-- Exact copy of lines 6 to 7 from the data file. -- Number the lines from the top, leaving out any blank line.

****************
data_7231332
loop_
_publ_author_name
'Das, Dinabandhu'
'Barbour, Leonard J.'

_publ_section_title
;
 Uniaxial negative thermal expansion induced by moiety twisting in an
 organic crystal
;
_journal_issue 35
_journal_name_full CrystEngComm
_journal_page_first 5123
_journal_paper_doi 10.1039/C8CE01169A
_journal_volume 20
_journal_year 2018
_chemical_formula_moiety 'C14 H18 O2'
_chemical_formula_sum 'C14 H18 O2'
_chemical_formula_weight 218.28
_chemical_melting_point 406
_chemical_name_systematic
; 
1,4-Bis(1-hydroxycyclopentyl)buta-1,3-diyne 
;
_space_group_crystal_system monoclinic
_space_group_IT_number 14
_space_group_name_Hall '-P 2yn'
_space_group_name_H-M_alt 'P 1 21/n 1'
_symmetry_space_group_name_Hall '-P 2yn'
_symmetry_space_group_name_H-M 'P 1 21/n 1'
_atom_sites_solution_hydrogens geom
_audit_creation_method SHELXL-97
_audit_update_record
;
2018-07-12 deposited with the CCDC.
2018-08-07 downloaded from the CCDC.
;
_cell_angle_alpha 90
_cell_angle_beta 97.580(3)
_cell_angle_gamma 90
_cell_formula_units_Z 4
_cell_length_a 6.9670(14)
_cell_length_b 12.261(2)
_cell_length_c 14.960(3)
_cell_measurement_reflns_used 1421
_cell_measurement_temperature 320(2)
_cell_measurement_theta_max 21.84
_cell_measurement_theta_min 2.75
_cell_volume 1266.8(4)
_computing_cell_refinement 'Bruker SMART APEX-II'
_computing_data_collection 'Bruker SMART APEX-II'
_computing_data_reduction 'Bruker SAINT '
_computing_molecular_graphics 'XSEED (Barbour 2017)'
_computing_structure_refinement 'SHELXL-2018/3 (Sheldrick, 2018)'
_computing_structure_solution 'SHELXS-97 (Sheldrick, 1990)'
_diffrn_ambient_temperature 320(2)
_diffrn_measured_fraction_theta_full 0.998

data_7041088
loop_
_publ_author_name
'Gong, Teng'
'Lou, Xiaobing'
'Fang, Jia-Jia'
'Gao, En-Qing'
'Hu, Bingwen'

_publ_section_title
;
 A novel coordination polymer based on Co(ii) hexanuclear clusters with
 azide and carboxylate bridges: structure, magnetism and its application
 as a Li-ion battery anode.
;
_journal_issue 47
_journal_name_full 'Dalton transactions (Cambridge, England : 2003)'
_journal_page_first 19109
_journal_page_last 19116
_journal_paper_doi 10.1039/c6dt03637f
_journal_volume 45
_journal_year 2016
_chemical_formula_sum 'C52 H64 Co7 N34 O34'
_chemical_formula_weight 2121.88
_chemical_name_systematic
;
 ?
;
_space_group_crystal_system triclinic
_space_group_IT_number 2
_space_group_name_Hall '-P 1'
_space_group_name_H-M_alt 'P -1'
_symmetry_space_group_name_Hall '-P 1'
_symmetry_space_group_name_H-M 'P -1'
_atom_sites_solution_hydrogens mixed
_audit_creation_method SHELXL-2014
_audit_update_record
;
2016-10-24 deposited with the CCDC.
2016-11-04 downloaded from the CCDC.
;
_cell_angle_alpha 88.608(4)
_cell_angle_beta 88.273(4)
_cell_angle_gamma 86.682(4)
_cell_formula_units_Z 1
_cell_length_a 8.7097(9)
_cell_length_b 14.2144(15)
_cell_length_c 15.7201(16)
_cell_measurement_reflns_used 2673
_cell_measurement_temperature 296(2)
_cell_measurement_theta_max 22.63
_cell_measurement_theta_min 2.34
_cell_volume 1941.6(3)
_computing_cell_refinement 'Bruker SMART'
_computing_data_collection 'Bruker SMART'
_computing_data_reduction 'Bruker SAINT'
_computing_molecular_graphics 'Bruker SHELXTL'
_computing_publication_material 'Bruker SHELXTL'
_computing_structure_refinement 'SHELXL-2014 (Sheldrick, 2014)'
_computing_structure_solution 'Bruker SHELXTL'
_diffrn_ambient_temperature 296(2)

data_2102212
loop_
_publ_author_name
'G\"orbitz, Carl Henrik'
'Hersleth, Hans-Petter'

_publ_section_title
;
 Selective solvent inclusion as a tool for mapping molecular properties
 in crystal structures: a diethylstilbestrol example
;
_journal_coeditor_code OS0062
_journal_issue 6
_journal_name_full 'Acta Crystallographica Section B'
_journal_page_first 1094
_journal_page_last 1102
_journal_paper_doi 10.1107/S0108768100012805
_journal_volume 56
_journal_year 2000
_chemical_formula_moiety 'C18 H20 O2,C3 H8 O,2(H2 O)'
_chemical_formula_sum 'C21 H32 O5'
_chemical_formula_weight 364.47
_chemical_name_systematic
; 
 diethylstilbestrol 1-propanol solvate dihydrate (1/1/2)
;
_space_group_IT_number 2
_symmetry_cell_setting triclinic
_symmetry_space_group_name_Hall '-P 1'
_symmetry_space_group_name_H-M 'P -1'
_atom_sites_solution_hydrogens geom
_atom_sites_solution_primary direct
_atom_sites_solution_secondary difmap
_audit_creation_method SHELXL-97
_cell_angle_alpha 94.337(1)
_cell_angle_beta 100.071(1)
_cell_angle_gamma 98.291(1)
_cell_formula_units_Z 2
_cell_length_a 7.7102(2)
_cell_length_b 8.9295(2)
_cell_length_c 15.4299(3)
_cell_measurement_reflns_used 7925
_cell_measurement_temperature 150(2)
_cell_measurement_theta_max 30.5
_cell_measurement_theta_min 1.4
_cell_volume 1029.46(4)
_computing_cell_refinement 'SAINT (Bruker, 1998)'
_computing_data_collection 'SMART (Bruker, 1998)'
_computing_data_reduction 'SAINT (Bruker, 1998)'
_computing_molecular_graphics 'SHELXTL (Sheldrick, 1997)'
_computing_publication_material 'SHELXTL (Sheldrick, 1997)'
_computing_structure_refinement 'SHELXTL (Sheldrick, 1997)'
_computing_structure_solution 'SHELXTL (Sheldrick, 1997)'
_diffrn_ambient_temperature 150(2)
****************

_publ_section_title
;